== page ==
The first was Quality Checking – the gateway to taking control of our lives and the second, a joint piece paper with Alex Perovic at University College London, examines the language of people with Downs Syndrome. On the same trip he also carried out seminars at the Centre of Disability Studies in Sydney.
Since 2007, Choice Support has employed and trained hundreds of people with learning disabilities to carry out quality checking. The process is that one or two Quality Checkers (people with a learning disability) and one Quality Checker Supporter use questionnaires, home visits and discussions with the people themselves, their friends and relatives to find out how good someone’s housing and support is and how it could be better.
Quality Checking – the gateway to taking control of our lives draws on Choice Support’s learning from quality checking since 2007. It looks at how this method differs from other approaches and assesses both the impact of quality checking on individuals employed as Quality Checkers and on the impact of the checks on the individuals whose support services were checked.
The research project involved visits to people that had received quality checks and interviews with Quality Checkers and recipients as well as analysis of the action plans submitted following the visit.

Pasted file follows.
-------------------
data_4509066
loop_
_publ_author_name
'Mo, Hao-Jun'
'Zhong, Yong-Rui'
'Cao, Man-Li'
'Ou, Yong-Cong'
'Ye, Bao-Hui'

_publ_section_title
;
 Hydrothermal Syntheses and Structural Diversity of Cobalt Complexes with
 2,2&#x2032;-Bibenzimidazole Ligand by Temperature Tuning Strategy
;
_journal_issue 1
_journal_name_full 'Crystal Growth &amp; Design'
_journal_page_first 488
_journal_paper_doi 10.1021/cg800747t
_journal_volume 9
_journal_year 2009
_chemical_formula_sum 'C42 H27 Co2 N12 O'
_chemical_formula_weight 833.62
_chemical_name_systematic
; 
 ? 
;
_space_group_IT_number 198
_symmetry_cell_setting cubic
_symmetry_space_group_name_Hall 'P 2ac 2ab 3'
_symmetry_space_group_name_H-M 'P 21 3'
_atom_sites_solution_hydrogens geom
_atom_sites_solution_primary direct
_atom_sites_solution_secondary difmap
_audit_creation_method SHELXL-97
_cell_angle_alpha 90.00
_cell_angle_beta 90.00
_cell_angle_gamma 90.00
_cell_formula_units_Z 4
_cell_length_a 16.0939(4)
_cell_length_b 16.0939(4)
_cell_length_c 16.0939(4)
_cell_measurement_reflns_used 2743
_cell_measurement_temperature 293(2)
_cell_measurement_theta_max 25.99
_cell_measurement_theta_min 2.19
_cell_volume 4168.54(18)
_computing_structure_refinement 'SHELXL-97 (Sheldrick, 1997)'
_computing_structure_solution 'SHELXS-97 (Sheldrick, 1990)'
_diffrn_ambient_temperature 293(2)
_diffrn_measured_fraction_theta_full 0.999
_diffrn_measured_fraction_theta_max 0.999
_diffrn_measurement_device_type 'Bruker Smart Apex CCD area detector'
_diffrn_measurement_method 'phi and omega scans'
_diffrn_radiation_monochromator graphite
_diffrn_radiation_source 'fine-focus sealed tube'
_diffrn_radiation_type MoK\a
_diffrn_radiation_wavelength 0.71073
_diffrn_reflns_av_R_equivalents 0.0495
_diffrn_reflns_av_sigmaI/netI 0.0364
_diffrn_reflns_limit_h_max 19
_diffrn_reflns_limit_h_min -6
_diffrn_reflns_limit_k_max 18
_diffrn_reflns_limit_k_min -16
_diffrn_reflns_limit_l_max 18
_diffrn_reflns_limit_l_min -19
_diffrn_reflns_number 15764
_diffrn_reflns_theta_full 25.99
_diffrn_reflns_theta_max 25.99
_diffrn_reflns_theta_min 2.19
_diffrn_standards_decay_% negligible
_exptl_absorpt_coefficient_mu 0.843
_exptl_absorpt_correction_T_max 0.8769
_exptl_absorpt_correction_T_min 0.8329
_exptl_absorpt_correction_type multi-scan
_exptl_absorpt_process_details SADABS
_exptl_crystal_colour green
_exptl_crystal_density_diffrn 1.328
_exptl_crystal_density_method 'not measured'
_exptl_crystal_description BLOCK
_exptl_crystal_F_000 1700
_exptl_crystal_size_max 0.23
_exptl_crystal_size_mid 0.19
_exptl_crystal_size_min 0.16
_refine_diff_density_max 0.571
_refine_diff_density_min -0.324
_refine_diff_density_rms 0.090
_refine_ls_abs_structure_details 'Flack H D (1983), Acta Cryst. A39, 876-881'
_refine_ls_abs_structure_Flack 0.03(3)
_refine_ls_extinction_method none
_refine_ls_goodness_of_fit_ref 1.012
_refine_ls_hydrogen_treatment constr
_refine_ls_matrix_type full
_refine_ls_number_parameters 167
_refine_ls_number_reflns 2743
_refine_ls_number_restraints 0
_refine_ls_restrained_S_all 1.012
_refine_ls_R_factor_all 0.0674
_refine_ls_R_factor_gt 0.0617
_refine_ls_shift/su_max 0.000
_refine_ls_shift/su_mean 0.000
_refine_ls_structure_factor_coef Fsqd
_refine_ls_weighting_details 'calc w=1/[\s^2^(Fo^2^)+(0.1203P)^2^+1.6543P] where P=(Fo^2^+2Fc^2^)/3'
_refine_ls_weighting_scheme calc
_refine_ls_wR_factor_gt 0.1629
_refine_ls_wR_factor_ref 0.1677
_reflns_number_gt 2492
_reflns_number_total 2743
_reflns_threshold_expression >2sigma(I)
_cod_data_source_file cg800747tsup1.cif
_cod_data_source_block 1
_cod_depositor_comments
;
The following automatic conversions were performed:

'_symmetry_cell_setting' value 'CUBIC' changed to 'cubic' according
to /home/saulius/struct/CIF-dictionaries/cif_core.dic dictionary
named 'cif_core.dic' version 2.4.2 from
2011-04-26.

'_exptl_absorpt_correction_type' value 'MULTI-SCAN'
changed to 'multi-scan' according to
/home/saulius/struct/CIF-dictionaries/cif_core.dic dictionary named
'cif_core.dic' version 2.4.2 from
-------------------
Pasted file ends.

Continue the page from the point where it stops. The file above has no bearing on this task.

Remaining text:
The research showed that that this approach is highly effective and gives the individual the power to use their experience to shape their own support.
Quality Checking also has a huge impact on the lives of the people employed as Quality Checkers
“Quality Checking is not something that is currently done in Australia. I’m very proud of the work Choice Support has done and it is a great privilege to be invited to such a prestigious event to share our findings. I hope this helps to improve the lives of people with learning disabilities on the other side of the world.”
The second research project examines the language in Down Syndrome and is a joint initiative with Dr Alex Perovic from University College London.
This research looks at how individuals with Downs Syndrome respond to different types of words and sentence structures. We tested 6 adults on sentence constructions involving actional and psychological verbs (for example push vs. love) using a picture selection task. The participants in the study found it difficult to understand sentences including both types of verbs and in line with previous research our results also suggest that complex grammatical structures are beyond the grasp of individuals with Downs Syndrome even in adulthood.
This research helps us understand better the linguistic abilities of adults with Downs Syndrome and to establish which aspects of language are delayed and which ones are not.
Following the conference in Melbourne, Thomas was invited by Professor of Disability Studies, Patricia O'Brien, the director of the Centre of Disability Studies at the University of Sydney, to carry out some seminars and workshops with the centre’s inclusive research group.
Tags in this document: Quality Checkers
or telephone: 0207 261 4100